|A comet impacting on Mars|
That might kick-start a colony, but the surface gravity of Mars isn't sufficient to retain a reasonable atmosphere and water over thousands of years.
We could be optimistic and hope our descendants will fix this problem, but why not a little insurance?
I propose we choose some large ice-comets, preferably in the outer system where gravitational perturbations from the likes of Jupiter and Saturn are minimised, and adjust their orbits to intercept Mars in, say, 5,000 years time.
The downside: if there's a civilisation on Mars at that time which lacks technological sophistication, they're going to have some real bad days.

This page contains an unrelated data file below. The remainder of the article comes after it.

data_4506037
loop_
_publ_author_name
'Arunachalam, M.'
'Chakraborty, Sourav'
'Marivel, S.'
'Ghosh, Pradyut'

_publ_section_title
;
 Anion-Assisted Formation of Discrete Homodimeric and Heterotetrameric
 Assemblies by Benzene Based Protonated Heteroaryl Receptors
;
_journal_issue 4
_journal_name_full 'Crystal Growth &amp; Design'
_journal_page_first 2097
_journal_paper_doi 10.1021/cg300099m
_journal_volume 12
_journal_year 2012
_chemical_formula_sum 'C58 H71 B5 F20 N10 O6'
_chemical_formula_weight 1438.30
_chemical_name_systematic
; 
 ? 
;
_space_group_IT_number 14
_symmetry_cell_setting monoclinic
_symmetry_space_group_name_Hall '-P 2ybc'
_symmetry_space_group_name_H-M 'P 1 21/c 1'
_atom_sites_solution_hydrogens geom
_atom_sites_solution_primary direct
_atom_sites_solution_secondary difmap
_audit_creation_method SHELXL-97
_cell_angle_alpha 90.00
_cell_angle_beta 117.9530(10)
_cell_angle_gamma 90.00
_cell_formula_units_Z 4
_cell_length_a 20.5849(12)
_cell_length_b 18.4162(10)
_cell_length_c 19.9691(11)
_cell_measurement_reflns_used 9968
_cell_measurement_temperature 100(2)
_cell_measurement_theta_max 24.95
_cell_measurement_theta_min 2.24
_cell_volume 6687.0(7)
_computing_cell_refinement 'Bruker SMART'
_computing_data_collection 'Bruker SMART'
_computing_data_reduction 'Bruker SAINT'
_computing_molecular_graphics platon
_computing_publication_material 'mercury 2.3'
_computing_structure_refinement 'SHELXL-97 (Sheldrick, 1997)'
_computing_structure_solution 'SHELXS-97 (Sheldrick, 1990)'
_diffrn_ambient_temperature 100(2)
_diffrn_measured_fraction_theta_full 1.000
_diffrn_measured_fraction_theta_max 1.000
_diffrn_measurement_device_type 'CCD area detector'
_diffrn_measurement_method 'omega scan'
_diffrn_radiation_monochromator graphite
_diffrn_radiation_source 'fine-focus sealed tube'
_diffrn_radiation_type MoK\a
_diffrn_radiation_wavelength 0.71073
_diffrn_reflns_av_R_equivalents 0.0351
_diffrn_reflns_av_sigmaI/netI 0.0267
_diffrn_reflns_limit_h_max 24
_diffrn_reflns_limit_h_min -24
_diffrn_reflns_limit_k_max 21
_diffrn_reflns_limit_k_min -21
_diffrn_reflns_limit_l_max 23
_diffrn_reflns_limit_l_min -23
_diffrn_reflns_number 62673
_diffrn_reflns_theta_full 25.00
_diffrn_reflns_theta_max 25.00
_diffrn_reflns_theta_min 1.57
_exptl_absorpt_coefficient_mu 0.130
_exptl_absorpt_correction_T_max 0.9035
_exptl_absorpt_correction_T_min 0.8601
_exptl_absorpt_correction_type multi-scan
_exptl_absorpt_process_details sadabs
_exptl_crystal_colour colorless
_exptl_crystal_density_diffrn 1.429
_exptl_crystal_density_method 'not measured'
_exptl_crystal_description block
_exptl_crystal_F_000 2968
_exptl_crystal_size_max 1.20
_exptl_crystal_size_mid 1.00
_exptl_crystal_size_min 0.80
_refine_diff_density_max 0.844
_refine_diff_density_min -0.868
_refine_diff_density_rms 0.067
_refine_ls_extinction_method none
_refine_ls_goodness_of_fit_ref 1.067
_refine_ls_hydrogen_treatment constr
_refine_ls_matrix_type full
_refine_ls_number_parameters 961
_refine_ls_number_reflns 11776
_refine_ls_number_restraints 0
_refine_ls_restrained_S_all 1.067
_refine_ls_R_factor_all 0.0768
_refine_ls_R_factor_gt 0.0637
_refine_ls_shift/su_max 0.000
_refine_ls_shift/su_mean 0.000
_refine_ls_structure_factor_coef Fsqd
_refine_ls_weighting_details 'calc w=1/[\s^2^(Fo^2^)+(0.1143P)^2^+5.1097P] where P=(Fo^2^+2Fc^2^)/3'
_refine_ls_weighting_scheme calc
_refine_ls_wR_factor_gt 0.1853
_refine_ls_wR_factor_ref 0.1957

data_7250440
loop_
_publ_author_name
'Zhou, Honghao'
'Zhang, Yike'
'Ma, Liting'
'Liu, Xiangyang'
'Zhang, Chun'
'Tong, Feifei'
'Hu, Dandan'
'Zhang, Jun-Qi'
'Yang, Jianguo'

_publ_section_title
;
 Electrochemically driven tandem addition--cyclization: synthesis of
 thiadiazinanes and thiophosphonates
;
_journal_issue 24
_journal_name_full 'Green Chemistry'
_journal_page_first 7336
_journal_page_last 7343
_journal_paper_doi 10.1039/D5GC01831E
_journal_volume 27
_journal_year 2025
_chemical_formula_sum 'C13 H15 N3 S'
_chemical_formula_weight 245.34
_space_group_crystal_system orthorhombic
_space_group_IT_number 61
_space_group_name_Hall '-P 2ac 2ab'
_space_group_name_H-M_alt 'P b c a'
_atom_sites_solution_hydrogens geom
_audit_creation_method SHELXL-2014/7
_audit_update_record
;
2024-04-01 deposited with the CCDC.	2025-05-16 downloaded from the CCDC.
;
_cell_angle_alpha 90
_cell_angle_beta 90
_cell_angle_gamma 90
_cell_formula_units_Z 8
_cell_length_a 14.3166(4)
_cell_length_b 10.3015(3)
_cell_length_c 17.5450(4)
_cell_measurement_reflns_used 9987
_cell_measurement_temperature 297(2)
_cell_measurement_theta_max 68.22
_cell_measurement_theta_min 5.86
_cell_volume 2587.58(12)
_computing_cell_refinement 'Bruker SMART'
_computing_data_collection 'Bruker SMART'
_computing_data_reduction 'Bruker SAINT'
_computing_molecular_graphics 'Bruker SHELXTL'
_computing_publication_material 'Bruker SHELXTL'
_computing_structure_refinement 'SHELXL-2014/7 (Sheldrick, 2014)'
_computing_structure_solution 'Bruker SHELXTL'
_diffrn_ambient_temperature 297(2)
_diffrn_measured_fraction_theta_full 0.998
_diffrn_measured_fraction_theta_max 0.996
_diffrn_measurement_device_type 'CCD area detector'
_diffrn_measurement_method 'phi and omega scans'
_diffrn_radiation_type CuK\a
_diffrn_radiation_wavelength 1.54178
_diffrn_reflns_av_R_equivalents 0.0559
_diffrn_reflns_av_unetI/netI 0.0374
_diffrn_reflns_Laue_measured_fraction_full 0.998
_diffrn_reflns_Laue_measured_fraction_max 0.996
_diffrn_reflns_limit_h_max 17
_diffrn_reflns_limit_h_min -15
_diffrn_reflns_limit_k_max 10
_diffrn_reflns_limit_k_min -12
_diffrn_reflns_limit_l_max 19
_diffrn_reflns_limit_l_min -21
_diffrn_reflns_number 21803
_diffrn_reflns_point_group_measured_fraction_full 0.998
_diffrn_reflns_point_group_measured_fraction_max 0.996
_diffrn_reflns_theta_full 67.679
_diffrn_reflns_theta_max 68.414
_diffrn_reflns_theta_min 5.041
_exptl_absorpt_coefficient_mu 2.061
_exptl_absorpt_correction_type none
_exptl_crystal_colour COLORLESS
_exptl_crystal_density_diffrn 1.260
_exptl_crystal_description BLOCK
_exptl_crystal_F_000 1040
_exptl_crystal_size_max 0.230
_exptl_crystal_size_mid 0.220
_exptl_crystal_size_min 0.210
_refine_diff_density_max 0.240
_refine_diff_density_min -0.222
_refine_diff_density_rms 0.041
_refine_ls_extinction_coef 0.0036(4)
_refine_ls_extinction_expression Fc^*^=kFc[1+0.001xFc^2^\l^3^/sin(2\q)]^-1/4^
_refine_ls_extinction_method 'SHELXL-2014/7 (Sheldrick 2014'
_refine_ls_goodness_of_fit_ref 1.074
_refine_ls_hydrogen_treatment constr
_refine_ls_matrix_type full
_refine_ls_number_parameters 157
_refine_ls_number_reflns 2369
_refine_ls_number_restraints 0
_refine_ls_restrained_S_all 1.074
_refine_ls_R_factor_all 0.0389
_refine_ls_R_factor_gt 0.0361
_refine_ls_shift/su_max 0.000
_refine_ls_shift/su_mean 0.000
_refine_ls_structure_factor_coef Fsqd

The upside: some would survive. But if Mars loses its water and oxygen, they're all toast anyway.
I checked. The JPL ephemeris program can currently model the position of the planets out to 3,000 AD. Their positional accuracy for Mars is around plus or minus one kilometre.
I think we can do this, people.
You know they'll thank us in the end.